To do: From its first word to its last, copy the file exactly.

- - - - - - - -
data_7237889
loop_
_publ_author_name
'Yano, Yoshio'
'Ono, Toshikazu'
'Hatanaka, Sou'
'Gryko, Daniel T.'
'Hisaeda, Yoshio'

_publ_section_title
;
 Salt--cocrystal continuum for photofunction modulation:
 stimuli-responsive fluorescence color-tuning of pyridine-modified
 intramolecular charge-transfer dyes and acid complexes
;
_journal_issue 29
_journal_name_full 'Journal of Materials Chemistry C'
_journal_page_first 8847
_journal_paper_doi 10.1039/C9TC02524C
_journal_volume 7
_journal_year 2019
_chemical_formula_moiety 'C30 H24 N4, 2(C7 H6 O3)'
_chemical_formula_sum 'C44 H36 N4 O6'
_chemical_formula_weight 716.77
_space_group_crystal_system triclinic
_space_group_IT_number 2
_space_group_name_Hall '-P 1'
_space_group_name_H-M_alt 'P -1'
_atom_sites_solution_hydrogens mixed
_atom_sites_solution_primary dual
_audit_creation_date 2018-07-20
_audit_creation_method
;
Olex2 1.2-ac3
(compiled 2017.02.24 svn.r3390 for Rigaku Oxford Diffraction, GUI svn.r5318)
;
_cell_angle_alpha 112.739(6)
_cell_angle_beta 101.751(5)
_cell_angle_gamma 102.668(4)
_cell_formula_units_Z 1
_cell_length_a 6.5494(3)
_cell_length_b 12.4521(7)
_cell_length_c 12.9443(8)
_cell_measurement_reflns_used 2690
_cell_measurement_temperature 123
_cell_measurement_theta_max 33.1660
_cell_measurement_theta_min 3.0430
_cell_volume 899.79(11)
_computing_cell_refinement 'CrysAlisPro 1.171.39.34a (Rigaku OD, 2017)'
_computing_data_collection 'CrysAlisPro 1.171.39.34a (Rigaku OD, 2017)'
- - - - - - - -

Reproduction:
data_7237889
loop_
_publ_author_name
'Yano, Yoshio'
'Ono, Toshikazu'
'Hatanaka, Sou'
'Gryko, Daniel T.'
'Hisaeda, Yoshio'

_publ_section_title
;
 Salt--cocrystal continuum for photofunction modulation:
 stimuli-responsive fluorescence color-tuning of pyridine-modified
 intramolecular charge-transfer dyes and acid complexes
;
_journal_issue 29
_journal_name_full 'Journal of Materials Chemistry C'
_journal_page_first 8847
_journal_paper_doi 10.1039/C9TC02524C
_journal_volume 7
_journal_year 2019
_chemical_formula_moiety 'C30 H24 N4, 2(C7 H6 O3)'
_chemical_formula_sum 'C44 H36 N4 O6'
_chemical_formula_weight 716.77
_space_group_crystal_system triclinic
_space_group_IT_number 2
_space_group_name_Hall '-P 1'
_space_group_name_H-M_alt 'P -1'
_atom_sites_solution_hydrogens mixed
_atom_sites_solution_primary dual
_audit_creation_date 2018-07-20
_audit_creation_method
;
Olex2 1.2-ac3
(compiled 2017.02.24 svn.r3390 for Rigaku Oxford Diffraction, GUI svn.r5318)
;
_cell_angle_alpha 112.739(6)
_cell_angle_beta 101.751(5)
_cell_angle_gamma 102.668(4)
_cell_formula_units_Z 1
_cell_length_a 6.5494(3)
_cell_length_b 12.4521(7)
_cell_length_c 12.9443(8)
_cell_measurement_reflns_used 2690
_cell_measurement_temperature 123
_cell_measurement_theta_max 33.1660
_cell_measurement_theta_min 3.0430
_cell_volume 899.79(11)
_computing_cell_refinement 'CrysAlisPro 1.171.39.34a (Rigaku OD, 2017)'
_computing_data_collection 'CrysAlisPro 1.171.39.34a (Rigaku OD, 2017)'